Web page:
The Bipartisan Budget Act of 2015

February 17, 2016
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At the end of last year, President Obama signed into law the Bipartisan Budget Act of 2015.  This legislation was needed to avoid an impending default on U.S. debt as it raises the federal debt limit and establishes a framework for a two-year budget deal. It also contains multiple unrelated provisions, including an elimination of two Social Security retirement benefit claiming strategies. We want to go over these details to make sure that everyone is aware of the impact it may have on those who are planning on filing for benefits in the future.  These two popular techniques are known as “File and Suspend” and “Restricted Application.”

File and Suspend

This strategy allows a spouse, who has reached full retirement age, to file for retirement benefits and then suspend them so that they continue to earn delayed retirement credits. The principal purpose for filing and suspending was to allow the other spouse to claim spousal benefits.

In a provision labeled "closure of unintended loopholes," the legislation effectively eliminates this strategy--if an individual chooses to suspend retirement benefits, neither the individual nor his or her spouse can receive spousal benefits during the suspension period. This provision will be effective starting in the end of April 2016 and applies to new file-and-suspend claims.

Those who are currently using this strategy, and those who employ it by end of April 2016 are unaffected by the legislation.

Those who file and suspend after the end of April 2016 will also have all auxiliary benefits suspended. The principal implication is that suspending one’s retirement benefits will also cause a suspension of spousal or other dependent benefits.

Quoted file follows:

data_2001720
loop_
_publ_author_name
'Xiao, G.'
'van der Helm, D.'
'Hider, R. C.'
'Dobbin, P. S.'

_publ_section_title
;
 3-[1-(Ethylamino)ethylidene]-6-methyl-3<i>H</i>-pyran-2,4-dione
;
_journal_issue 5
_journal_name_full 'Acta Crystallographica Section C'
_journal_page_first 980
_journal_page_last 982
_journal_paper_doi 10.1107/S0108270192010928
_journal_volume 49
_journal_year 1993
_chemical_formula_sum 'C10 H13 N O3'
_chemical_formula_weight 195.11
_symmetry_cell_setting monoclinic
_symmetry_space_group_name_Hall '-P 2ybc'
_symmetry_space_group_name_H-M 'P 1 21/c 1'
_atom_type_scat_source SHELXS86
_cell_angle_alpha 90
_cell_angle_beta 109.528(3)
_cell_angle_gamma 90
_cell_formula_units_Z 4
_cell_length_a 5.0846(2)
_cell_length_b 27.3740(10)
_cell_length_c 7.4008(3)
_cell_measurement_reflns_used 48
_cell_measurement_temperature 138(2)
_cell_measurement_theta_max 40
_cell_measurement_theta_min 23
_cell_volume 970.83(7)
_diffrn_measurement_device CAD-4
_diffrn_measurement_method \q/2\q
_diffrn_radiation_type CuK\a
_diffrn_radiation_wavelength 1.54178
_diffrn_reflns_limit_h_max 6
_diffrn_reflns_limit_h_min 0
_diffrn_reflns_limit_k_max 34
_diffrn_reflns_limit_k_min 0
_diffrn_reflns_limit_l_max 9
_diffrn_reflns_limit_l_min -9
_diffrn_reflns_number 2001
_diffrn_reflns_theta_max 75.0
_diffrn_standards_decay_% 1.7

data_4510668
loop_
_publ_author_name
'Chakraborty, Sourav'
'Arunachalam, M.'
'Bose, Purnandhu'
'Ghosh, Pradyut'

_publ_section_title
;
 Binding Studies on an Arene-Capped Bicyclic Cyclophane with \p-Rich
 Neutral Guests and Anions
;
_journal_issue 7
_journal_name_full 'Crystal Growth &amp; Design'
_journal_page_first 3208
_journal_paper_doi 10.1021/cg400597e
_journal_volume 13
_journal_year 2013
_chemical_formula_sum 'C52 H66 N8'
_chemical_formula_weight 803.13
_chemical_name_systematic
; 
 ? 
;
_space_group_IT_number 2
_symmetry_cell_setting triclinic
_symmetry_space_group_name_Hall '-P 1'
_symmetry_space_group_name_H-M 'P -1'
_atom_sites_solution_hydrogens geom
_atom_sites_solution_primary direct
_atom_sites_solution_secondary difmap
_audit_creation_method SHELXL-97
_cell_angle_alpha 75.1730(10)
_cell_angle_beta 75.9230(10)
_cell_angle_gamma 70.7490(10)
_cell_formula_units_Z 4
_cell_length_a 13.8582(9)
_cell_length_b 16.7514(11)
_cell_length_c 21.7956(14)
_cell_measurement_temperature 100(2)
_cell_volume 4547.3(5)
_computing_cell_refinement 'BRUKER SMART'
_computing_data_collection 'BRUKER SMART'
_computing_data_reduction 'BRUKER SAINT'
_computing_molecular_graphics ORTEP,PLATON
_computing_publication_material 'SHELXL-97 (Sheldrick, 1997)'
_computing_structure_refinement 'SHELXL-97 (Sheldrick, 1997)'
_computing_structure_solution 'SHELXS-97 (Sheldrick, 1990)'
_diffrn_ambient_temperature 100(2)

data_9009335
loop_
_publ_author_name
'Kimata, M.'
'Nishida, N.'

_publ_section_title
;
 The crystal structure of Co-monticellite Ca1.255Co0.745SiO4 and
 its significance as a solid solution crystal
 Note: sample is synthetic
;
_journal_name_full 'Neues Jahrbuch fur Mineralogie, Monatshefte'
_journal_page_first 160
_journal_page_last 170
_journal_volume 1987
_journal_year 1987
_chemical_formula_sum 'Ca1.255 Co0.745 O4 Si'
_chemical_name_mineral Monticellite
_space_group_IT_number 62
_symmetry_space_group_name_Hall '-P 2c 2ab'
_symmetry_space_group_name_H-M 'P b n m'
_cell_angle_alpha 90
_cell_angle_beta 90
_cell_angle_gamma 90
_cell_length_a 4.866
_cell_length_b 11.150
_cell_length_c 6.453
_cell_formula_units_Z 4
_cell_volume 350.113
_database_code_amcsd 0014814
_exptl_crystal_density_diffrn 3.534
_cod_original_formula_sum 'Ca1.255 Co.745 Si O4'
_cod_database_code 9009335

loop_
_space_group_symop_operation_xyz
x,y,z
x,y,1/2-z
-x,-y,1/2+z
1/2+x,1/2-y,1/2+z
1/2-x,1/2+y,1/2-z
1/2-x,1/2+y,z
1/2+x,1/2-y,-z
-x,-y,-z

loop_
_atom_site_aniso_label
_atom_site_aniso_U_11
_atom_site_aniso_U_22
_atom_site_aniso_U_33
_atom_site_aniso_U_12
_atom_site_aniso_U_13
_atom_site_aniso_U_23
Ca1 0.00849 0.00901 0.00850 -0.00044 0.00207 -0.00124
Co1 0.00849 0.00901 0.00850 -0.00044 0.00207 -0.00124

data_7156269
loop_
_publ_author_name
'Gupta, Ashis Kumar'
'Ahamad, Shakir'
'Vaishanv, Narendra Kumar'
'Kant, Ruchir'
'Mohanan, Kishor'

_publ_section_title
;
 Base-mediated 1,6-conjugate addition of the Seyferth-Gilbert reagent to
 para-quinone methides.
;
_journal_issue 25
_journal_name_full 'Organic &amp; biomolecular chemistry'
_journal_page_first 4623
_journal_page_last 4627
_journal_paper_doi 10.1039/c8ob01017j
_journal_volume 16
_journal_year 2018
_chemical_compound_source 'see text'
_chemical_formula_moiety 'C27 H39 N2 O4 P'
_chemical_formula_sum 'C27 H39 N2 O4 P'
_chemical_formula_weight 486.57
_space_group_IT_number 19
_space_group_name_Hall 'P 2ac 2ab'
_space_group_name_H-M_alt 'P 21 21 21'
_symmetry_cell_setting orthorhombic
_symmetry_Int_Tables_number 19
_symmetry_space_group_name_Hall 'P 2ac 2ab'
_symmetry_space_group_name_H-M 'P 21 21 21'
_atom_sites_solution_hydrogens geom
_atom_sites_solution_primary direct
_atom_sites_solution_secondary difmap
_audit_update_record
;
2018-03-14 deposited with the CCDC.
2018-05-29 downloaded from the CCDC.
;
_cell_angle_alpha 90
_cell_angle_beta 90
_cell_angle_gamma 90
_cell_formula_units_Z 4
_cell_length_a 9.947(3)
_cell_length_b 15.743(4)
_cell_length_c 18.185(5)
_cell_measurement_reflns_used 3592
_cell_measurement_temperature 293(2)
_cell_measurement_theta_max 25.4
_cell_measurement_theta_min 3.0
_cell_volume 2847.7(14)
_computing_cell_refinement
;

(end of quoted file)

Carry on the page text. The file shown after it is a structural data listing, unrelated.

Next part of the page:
Restricted Application

Another strategy that has been used to potentially increase retirement income involves one spouse filing for spousal benefits first, then switching to his or her own higher retirement benefit later. If a spouse reaches full retirement age and is eligible for both a spousal benefit based on his or her spouse's earnings record and a retirement benefit based on his or her own earnings record, he or she could choose to file a restricted application for spousal benefits only, then delay applying for retirement benefits on his or her own earnings record (up until age 70) in order to earn delayed retirement credits.

Like the “file-and-suspend option,” the legislation eliminates this strategy. This strategy is presently employed by people who have reached their full retirement age and their spouse has already claimed a retirement benefit. They can claim a spousal benefit while letting their own retirement benefit continue to grow.

Under the proposed legislation, those born prior to 1954 can continue to use this strategy. Those born in 1954 or later will not be able to use this strategy. People in this category who claim a spousal benefit, even after they have reached their full retirement age, will be forced to also start their own retirement benefit.

So What Does this Mean for Me?

Properly planning for Social Security can make a huge difference in your retirement income. Sadly, it can also be very complex. What is right for one person may not be right for another. We are happy to provide any of our clients with what we call the “Social Security Roadmap.” If you are planning on filing for social security in the next 5 years, please let us know and we can help you set up an appointment to go over your many social security options.

Written by Keebler and Associates for The Academy of Preferred Financial Advisors. @Keebler and Associates.  Used with permission.